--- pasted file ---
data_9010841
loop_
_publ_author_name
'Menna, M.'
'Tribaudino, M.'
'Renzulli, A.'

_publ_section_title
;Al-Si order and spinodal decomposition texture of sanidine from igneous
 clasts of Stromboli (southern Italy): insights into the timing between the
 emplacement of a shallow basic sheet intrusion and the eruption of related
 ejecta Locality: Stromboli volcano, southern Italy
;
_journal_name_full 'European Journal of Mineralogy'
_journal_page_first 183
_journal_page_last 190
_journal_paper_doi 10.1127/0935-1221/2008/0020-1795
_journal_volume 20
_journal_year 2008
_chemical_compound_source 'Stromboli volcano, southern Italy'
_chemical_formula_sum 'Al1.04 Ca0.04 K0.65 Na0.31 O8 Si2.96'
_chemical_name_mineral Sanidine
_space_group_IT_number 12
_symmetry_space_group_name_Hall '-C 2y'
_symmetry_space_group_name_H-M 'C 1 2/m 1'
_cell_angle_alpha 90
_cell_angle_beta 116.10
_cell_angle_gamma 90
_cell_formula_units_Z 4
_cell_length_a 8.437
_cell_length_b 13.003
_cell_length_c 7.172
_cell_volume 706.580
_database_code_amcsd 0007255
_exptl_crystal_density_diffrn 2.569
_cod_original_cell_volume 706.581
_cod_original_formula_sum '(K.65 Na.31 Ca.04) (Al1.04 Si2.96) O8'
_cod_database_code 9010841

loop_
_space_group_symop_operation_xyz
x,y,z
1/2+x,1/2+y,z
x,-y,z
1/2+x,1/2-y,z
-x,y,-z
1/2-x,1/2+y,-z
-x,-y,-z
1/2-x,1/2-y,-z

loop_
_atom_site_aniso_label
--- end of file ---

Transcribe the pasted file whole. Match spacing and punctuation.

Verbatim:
data_9010841
loop_
_publ_author_name
'Menna, M.'
'Tribaudino, M.'
'Renzulli, A.'

_publ_section_title
;Al-Si order and spinodal decomposition texture of sanidine from igneous
 clasts of Stromboli (southern Italy): insights into the timing between the
 emplacement of a shallow basic sheet intrusion and the eruption of related
 ejecta Locality: Stromboli volcano, southern Italy
;
_journal_name_full 'European Journal of Mineralogy'
_journal_page_first 183
_journal_page_last 190
_journal_paper_doi 10.1127/0935-1221/2008/0020-1795
_journal_volume 20
_journal_year 2008
_chemical_compound_source 'Stromboli volcano, southern Italy'
_chemical_formula_sum 'Al1.04 Ca0.04 K0.65 Na0.31 O8 Si2.96'
_chemical_name_mineral Sanidine
_space_group_IT_number 12
_symmetry_space_group_name_Hall '-C 2y'
_symmetry_space_group_name_H-M 'C 1 2/m 1'
_cell_angle_alpha 90
_cell_angle_beta 116.10
_cell_angle_gamma 90
_cell_formula_units_Z 4
_cell_length_a 8.437
_cell_length_b 13.003
_cell_length_c 7.172
_cell_volume 706.580
_database_code_amcsd 0007255
_exptl_crystal_density_diffrn 2.569
_cod_original_cell_volume 706.581
_cod_original_formula_sum '(K.65 Na.31 Ca.04) (Al1.04 Si2.96) O8'
_cod_database_code 9010841

loop_
_space_group_symop_operation_xyz
x,y,z
1/2+x,1/2+y,z
x,-y,z
1/2+x,1/2-y,z
-x,y,-z
1/2-x,1/2+y,-z
-x,-y,-z
1/2-x,1/2-y,-z

loop_
_atom_site_aniso_label